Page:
Michael Schmidt, John Cage Chair and Professor of Philosophy of Music and Media at The European Graduate School / EGS.
Michael Schmidt (b. 1957), the John Cage Chair at The European Graduate School / EGS, studied piano and did his doctoral work in musicology. He is currently the coordinator of Classical Music Online with Bavarian Radio Station, Munich, and teaches Strategies for the Media Future of Music at the Ludwigs Maximilian Universität in Munich and at the Universities of Music in Munich and Karlsruhe (Germany). Michael Schmidt is the author of Ekstase als musikalisches Symbol (1989), Hat Musik ein Geschlecht? (1997), Zukunftsmusik für Kulturwellen (2002), Capriccio für Siegfried Palm (2005), Philosophy of Media Sounds (2011), Von der Interpretation zur Simulation, Die Pornographie der schönen Stellen (1995), Polyphony of the Beautiful Channels, Terror Aestheticized and the Technique of Music, Music as Media, Musical Expression and Digital Media, and Musical Fusion in the Age of Media. Michael Schmidt is a member of the selection committee of the Friedrich-Ebert-Foundation, Berlin, and head of the board of trustees of the Georg-von-Vollmar-Akademie, Munich.
Michael Schmidt asks: What happened to music, to its expression, and to its meaning in the age of media? One of the earliest descriptions of the effect the technical preservation and reproduction of music has on the listener can be found in Thomas Mann’s Zauberberg (The magic mountain). For the narrator, the pleasure of music is closely related to the addiction of the gambler: "What achievement... was it, that delivered our friend from his card-tic and drove him to another, nobler but by no means less peculiar passion? It was a flowing cornucopia of a serene and soulful pleasure. It was a music machine. It was a gramophone." It is the broadcasting and recording media which has made the music of all epochs and styles omniavailable and omnipresent: "the tape recorder in combination with longplay-record revolutionized the repertory of classical music. Just as the tape meant a new study of spoken rather than written languages, so it brought in the entire musical culture of many centuries and countries. Where before there had been a narrow selection from periods and composers, the tape recorder, combined with longplay-record gave a full musical spectrum that made the sixteenth century as available as the nineteenth, and Chinese folk songs as accessible as the Hungarian" (Herbert Marshall McLuhan: Understanding Media).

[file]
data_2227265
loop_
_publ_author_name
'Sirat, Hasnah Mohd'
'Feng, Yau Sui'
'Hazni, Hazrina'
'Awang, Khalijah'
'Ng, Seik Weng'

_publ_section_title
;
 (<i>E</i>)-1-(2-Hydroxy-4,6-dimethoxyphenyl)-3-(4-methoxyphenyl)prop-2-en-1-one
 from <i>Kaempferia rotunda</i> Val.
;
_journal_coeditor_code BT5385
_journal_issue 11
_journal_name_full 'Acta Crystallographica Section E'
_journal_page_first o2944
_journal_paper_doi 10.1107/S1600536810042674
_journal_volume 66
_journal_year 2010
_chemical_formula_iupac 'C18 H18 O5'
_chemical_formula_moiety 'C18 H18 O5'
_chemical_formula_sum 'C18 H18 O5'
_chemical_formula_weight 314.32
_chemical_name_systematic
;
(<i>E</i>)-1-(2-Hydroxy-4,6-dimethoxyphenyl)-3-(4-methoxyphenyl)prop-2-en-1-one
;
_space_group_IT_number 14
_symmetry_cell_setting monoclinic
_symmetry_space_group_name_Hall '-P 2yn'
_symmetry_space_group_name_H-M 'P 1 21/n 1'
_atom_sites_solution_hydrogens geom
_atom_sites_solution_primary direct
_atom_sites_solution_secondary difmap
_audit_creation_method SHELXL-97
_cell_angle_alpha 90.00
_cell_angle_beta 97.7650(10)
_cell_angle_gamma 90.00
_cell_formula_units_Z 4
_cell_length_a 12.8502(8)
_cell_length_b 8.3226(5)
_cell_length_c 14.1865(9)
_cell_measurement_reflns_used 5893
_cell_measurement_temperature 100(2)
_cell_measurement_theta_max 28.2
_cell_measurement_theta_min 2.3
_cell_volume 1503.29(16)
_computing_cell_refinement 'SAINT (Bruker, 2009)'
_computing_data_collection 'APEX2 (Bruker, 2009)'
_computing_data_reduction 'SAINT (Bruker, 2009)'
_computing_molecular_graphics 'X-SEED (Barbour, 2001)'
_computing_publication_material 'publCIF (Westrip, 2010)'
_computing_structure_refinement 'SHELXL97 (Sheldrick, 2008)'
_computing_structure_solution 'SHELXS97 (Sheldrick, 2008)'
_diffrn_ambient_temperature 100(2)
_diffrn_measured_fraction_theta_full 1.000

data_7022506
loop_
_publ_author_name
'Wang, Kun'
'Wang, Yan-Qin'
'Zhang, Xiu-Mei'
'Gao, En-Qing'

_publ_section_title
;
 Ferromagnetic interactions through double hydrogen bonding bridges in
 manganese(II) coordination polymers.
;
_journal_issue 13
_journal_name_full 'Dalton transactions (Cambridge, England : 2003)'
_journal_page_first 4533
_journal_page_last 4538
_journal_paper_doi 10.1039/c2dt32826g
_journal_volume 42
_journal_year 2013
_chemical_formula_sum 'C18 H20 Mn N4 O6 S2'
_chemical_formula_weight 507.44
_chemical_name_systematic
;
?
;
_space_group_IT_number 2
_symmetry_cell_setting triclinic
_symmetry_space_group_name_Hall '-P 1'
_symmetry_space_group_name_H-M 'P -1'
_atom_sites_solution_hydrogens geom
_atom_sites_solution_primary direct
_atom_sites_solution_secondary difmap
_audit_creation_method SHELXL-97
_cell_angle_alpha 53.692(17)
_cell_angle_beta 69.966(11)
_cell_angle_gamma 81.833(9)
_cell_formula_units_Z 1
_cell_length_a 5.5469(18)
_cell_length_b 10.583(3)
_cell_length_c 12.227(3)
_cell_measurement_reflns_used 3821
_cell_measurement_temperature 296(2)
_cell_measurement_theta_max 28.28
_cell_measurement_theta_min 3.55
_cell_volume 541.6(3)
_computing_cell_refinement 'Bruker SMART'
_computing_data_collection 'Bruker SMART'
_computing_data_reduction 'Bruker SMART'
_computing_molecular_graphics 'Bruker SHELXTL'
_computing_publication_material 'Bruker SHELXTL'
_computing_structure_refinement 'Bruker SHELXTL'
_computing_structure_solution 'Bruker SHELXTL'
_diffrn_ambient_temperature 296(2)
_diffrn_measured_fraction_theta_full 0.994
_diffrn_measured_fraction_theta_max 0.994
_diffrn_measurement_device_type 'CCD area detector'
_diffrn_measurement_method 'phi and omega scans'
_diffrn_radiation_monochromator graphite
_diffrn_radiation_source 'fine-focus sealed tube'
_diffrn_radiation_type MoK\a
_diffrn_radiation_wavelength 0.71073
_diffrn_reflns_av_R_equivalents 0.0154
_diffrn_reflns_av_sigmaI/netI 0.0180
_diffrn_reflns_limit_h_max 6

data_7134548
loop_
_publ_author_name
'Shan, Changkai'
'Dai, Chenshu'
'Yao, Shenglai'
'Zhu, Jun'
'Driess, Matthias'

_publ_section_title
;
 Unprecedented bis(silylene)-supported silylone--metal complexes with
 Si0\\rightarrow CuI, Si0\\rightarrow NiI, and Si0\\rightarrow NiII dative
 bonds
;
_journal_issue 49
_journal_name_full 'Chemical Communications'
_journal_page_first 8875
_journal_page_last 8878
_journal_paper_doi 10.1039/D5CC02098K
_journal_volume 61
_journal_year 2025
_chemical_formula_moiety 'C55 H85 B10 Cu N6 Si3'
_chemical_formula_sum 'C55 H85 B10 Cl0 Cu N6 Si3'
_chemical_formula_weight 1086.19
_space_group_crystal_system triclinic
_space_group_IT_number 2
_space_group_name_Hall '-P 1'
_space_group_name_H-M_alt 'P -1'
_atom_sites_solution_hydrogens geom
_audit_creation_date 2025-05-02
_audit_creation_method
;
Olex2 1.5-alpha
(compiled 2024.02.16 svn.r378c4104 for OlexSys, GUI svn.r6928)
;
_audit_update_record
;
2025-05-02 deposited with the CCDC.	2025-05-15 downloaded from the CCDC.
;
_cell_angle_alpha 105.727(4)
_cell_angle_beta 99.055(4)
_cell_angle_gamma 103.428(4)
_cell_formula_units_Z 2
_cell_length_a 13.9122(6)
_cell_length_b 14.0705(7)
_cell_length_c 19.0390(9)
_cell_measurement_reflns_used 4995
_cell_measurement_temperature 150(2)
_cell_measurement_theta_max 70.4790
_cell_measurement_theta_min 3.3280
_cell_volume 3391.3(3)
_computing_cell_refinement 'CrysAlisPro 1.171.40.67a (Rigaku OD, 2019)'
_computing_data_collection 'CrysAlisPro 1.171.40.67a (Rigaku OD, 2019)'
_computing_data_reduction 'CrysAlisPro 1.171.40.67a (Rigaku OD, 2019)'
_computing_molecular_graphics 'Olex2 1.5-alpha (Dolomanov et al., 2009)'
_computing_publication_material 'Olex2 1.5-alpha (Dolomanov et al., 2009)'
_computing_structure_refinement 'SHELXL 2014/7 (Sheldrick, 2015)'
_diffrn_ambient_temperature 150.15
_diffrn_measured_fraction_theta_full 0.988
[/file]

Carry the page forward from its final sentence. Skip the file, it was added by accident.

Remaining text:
Michael Schmidt explains that it is due to records, compact-discs, i-pods, radio, and television that music is not only universally available but has also became a universal presence. Whether in a department store, restaurant, station, or airport, music has become a constant companion of our everyday life. Michael Schmidt's work asks if music has, by its media-caused omnipresence, approached the murmuring drone from which it may once have sprung—is music once again close to the murmuring of water and wind, those omnipresent sounds of nature? Or is it rather that the media has made music a part of the noise characteristic of our technical world, whose machines and acoustic signals drown out nature altogether, making it inaudible?
Theodor W. Adorno labeled modernism as a painful, intrinsic movement of musical material by someone desperately composing in a time devoid of all meaning—Arnold Schoenberg's music comes to mind. Michael Schmidt demonstrates that this is no longer true for the postmodern composer who loves playing games in a musical hyper room, where he keeps arranging his samples or his musical filing cards. Everything is ready and waiting. Michael Schmidt explains that compared with Adorno's gloomy ethical-aesthetic dictum, DJ Spooky’s poetics seems more like a Fröhliche Wissenschaft (a 'gay science' in the sense of Friedrich Nietzsche) of music and media. Today’s laptop musicians take their musical media-produced hyperreality into account by using anything and everything—a style which copies as veil, as direct quotations, or as digital samples of existing recordings and other ready-made sounds coming their way by using only acoustic things as material for their musical collages.
"Anyone, using recording and/or electronic means, feels and will increasingly feel himself capable of making a piece of music, combining in his one person the formerly distinct activities of composer, performer and listener," the composer John Cage says in his book Empty Words. Michael Schmidt proves that media opened music to sound and made it universally available as material for personal collages. At the same time, media puts music in the state of a constant murmuring drone, an incessant flowing. The outcome depends upon our creativity and our competence, in both our music and our media. According to Michael Schmidt, the philosophy of media sounds is an invitation to the imagination of the ears and the brain: Let’s reflect the resonances of media sounds....